When later that day the food was delivered by a local catering company hired by the Turkish government, residents were quick to complain about the meal, which included meat stew, rice and apples.
One man, clenching two fists of bread that appeared crushed from the delivery said, "Look at what they're giving us, who could eat it?"
With winter approaching quickly, however, food might become less of a concern.
Geylan said that some camps, like Kilis an hour away from Islahiyeh, have freight containers that should make the winter more bearable.Residents said they were worried that the tents would not be liveable for the cold winds and rains that were expected in the mountainous region of southern Turkey. Many have begun covering their tents in plastic tarps to further shelter themselves from the elements.
"I hope all the camps can have containers," Geylan said, adding that the government was working to replace the current tents with warmer ones and provide families with electrical heaters.
People in Kilis acknowledged that their situation was perhaps better than other camps, but still nothing like living at home.
Geylan admitted that the government couldn't make the conditions too comfortable for the refugees, otherwise "they would never want to return home".
'No way to live'
But not everyone sees the camps as a better alternative to return home where the fighting still rages.
Walking through Islahiyeh, Abu Omar, a refugee from a village near Aleppo, invited journalists in for tea. Like many tents, outside stood a satellite dish, and inside a TV playing Arabic news channels that regularly cover the news from inside Syria.
Surrounded by some of his grandchildren and neighbours, Abu Omar described how Syrians who took part in the early days of the uprising never anticipated the refugee crisis.
|Abu Omar has decided to return home to Syria despite serious risks [Matthew Cassel/Al Jazeera]|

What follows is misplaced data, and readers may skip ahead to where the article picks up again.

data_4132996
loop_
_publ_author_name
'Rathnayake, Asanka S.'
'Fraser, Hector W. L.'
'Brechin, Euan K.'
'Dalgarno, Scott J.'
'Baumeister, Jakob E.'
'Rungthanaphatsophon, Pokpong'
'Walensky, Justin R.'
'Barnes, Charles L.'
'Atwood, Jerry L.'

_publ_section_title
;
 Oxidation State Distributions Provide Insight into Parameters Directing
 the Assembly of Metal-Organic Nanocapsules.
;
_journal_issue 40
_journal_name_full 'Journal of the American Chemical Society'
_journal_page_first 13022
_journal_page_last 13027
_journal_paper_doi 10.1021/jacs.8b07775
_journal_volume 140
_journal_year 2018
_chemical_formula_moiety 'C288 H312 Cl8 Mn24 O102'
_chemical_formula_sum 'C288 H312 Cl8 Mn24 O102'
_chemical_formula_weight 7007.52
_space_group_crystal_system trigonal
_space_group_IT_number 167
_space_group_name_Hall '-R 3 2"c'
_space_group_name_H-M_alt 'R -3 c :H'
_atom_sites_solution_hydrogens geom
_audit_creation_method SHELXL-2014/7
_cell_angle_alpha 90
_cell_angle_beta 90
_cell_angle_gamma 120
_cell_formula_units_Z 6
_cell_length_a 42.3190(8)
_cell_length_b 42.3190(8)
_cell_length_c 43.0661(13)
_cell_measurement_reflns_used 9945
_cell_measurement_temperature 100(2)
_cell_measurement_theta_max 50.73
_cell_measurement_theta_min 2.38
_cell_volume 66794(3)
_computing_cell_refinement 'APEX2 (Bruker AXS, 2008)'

"At the beginning we thought the West would intervene to stop Assad," said Abu Omar, adding that he had four sons fighting with the Free Syrian Army in Aleppo.
Abu Omar said that the outside countries were not doing enough to support the Syrian opposition, and called for them to intervene military. Most Syrian refugees echoed his plea.
He described the decades of repression Syrians faced under the Assad regime, and said they were not going to lay down their arms until Bashar was gone.
He took a brief pause to roll a cigarette. Boxed cigarettes were too expensive, he said, so he and other men resorted to hand-rolled ones.
"You have two options: go back to Syria and die, or sleep here on the ground."
Abu Omar said he was choosing the former, and in the coming days plans to take his family back to their village near Aleppo, despite heavy fighting not far away.
"The Turkish government is helping as much as it can, but staying in the camp is no way to live."
Nowhere to go
When the doctor finally came to see young Mohamed, al-Arash's son, their conversation quickly turned into shouts as it was clear neither side, dependent on an annoyed Turkish-Arab translator in the middle, could properly understand the other.
Al-Arash grabbed Mohamed and marched outside with him squeezed tightly against his chest before being stopped by other Syrians, who tried to calm him down and convince him to return inside the clinic.
Al-Arash took a moment before turning around, realising he had nowhere else to go.